1887
Language Acquisition
  • ISSN 1387-9316
  • E-ISSN: 1569-996X
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Abstract

In this paper, we consider the role of sign language poetry in creating and expressing the Deaf poet’s identity as a “visual person” in a community living within a wider national community. We show how two Deaf poets from different linguistic, national and cultural backgrounds nevertheless have both created similar effects through their sign language poems, drawing on the folkloric knowledge of their Deaf communities and wider national folklore. Analysis of the language and themes in the poems reveals that sign language components including neologism and use of symmetry can be manipulated directly to celebrate the visual experience of Deaf people. The poetic language can be seen as a way to empower poets and their audiences to understand their place better within the world Deaf community and their own national communities.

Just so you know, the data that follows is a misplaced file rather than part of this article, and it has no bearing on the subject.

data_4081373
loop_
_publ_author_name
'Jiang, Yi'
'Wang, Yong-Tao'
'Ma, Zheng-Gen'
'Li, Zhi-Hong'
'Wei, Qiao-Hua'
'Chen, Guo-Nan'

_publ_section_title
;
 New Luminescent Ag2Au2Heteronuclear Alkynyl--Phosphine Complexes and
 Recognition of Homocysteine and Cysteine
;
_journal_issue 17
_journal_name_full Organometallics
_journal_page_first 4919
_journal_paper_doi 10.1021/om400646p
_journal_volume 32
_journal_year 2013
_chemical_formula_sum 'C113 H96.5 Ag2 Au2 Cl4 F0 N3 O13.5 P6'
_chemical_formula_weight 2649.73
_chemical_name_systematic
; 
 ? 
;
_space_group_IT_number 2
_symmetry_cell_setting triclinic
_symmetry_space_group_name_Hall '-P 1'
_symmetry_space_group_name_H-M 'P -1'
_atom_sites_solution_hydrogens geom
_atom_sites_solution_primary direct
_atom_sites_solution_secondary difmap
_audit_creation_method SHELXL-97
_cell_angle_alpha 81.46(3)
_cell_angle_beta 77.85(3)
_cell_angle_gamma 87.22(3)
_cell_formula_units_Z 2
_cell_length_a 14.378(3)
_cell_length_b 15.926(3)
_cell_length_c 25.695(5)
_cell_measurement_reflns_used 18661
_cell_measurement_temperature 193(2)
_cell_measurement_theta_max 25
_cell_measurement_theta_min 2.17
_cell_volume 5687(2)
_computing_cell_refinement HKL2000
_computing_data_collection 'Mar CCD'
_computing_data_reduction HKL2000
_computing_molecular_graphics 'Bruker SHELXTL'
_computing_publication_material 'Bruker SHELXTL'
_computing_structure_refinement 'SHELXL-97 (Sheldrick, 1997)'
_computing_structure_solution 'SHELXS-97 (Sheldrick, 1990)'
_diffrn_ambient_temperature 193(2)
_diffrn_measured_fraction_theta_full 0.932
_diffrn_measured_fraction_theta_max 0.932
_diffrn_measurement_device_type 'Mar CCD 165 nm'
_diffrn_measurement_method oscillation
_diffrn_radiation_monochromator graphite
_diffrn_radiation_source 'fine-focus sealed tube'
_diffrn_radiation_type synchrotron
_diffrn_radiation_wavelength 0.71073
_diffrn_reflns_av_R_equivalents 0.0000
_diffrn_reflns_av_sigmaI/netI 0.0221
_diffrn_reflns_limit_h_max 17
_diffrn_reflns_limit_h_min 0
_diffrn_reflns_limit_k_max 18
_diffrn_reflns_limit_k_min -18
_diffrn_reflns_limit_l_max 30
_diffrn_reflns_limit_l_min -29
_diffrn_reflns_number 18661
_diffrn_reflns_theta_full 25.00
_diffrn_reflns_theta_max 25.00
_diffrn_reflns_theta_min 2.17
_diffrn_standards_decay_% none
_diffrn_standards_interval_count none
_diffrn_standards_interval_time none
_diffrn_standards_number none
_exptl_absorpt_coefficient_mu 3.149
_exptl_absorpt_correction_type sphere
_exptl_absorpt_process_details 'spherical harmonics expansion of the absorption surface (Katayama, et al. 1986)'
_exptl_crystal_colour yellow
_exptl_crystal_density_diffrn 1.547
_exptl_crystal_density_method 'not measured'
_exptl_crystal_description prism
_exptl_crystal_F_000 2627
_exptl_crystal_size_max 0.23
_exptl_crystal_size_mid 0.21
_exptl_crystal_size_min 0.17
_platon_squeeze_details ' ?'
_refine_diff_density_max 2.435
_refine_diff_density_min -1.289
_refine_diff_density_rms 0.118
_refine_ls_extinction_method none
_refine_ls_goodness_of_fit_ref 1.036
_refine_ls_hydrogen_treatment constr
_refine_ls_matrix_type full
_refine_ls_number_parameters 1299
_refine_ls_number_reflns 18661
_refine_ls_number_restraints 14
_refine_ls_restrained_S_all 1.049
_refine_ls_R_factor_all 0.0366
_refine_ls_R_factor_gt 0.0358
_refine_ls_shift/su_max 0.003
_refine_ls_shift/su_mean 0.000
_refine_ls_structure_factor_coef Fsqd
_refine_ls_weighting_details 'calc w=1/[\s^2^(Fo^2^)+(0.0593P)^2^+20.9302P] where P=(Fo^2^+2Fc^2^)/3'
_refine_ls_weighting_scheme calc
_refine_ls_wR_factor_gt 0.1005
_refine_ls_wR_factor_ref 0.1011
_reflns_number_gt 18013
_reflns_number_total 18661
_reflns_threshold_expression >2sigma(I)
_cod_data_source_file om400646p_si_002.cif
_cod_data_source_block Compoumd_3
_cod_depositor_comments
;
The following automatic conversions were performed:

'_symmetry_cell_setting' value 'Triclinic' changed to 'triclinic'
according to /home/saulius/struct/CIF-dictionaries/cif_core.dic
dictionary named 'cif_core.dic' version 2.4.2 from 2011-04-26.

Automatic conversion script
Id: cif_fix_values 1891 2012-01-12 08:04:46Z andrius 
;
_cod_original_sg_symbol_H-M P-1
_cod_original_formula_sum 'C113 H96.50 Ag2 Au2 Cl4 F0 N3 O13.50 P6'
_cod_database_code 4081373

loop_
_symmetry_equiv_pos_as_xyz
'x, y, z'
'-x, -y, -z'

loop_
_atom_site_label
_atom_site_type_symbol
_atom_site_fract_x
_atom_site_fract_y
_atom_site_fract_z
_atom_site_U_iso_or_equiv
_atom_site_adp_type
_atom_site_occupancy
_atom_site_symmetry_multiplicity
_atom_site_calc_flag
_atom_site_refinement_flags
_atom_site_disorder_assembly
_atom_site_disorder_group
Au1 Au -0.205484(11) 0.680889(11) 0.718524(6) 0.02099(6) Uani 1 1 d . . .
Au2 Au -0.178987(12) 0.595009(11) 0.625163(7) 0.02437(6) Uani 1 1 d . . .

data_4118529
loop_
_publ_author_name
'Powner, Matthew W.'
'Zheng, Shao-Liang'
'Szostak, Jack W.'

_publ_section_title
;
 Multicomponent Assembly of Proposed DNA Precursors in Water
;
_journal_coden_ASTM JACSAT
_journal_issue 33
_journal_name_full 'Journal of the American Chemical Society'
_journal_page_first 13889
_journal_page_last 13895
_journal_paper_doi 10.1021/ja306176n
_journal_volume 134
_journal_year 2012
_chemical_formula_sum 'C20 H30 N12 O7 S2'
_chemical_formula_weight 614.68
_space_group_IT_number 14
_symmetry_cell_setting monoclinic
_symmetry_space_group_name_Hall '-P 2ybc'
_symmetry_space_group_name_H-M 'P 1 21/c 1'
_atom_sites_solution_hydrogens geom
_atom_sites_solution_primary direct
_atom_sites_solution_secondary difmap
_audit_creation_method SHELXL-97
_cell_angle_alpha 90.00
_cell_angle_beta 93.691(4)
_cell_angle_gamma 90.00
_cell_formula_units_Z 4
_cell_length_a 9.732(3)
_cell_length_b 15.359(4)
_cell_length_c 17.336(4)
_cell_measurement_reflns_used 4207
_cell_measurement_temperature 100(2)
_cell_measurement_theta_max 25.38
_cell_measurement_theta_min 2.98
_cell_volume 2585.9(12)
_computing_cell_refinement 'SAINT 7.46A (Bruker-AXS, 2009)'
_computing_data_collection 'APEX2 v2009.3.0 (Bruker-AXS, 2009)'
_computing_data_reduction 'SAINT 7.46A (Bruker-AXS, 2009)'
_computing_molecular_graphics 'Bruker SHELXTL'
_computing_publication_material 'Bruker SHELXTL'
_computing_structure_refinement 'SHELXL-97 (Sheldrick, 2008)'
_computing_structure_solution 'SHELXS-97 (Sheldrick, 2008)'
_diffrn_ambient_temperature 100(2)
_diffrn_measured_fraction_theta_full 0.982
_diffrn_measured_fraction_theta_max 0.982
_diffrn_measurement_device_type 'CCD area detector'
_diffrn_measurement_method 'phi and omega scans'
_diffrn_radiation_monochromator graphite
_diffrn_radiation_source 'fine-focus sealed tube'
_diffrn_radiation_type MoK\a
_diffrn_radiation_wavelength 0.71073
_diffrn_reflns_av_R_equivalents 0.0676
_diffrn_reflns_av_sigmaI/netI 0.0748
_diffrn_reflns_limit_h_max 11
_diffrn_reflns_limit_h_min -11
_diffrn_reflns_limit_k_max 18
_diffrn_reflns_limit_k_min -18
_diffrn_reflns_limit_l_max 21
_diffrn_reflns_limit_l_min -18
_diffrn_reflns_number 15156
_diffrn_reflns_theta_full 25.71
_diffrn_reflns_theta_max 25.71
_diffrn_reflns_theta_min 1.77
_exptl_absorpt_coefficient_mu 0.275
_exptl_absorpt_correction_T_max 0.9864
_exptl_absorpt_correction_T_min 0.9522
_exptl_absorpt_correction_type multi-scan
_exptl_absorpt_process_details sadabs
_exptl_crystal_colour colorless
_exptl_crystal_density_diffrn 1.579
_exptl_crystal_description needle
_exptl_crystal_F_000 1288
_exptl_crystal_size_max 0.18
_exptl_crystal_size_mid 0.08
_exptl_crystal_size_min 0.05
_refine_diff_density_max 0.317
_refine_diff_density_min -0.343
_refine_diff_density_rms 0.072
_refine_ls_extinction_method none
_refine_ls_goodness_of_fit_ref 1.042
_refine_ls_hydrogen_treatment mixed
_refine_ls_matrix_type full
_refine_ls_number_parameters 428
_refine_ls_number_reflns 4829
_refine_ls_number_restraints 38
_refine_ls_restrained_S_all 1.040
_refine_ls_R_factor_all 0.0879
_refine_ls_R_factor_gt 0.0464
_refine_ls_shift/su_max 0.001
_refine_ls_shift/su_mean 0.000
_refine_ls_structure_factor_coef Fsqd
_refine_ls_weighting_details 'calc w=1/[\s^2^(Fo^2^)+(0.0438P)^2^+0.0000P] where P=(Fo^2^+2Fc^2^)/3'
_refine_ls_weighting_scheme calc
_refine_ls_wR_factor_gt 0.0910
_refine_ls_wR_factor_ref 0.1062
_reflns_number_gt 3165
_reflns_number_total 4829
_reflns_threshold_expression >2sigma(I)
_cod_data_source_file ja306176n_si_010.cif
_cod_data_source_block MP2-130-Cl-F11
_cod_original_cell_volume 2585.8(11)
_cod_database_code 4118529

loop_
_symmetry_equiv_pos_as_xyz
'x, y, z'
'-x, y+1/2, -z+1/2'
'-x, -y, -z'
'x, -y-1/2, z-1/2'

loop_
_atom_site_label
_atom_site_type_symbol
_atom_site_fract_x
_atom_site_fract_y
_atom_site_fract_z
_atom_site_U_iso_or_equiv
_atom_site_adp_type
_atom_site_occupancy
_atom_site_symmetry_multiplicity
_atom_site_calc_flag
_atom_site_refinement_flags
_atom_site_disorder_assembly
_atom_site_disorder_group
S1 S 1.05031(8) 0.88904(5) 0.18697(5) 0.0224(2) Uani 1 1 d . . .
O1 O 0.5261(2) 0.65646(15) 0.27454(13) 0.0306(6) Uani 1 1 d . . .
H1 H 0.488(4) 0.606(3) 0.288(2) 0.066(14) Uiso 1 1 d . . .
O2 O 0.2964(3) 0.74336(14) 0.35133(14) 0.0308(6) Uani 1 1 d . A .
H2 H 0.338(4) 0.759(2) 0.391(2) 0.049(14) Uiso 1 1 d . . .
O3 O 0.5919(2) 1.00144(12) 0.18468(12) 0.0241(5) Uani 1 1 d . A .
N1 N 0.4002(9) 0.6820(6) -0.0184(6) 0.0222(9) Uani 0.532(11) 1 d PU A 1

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/content/journals/10.1075/sll.8.1.10sut
2005-01-01
2019-08-24
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References

http://instance.metastore.ingenta.com/content/journals/10.1075/sll.8.1.10sut
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  • Article Type: Research Article
Keyword(s): Deaf identity , folklore , neologism , poetry and symmetry
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